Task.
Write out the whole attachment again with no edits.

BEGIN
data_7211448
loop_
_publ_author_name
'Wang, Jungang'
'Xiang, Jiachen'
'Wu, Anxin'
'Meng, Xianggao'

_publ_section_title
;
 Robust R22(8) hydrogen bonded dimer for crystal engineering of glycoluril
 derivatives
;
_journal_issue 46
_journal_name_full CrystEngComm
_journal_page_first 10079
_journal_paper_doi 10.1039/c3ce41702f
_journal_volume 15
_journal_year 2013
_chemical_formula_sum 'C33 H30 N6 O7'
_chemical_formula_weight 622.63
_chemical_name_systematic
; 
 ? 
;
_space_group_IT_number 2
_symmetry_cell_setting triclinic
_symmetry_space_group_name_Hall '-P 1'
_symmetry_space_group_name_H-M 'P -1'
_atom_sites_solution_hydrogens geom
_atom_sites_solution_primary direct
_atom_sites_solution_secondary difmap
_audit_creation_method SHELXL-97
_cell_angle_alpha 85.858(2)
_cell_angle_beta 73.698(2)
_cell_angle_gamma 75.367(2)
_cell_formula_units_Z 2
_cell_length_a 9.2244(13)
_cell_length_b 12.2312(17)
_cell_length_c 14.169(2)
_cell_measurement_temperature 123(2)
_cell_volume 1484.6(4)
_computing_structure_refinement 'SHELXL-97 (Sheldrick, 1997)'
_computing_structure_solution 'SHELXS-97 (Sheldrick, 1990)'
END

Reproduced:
data_7211448
loop_
_publ_author_name
'Wang, Jungang'
'Xiang, Jiachen'
'Wu, Anxin'
'Meng, Xianggao'

_publ_section_title
;
 Robust R22(8) hydrogen bonded dimer for crystal engineering of glycoluril
 derivatives
;
_journal_issue 46
_journal_name_full CrystEngComm
_journal_page_first 10079
_journal_paper_doi 10.1039/c3ce41702f
_journal_volume 15
_journal_year 2013
_chemical_formula_sum 'C33 H30 N6 O7'
_chemical_formula_weight 622.63
_chemical_name_systematic
; 
 ? 
;
_space_group_IT_number 2
_symmetry_cell_setting triclinic
_symmetry_space_group_name_Hall '-P 1'
_symmetry_space_group_name_H-M 'P -1'
_atom_sites_solution_hydrogens geom
_atom_sites_solution_primary direct
_atom_sites_solution_secondary difmap
_audit_creation_method SHELXL-97
_cell_angle_alpha 85.858(2)
_cell_angle_beta 73.698(2)
_cell_angle_gamma 75.367(2)
_cell_formula_units_Z 2
_cell_length_a 9.2244(13)
_cell_length_b 12.2312(17)
_cell_length_c 14.169(2)
_cell_measurement_temperature 123(2)
_cell_volume 1484.6(4)
_computing_structure_refinement 'SHELXL-97 (Sheldrick, 1997)'
_computing_structure_solution 'SHELXS-97 (Sheldrick, 1990)'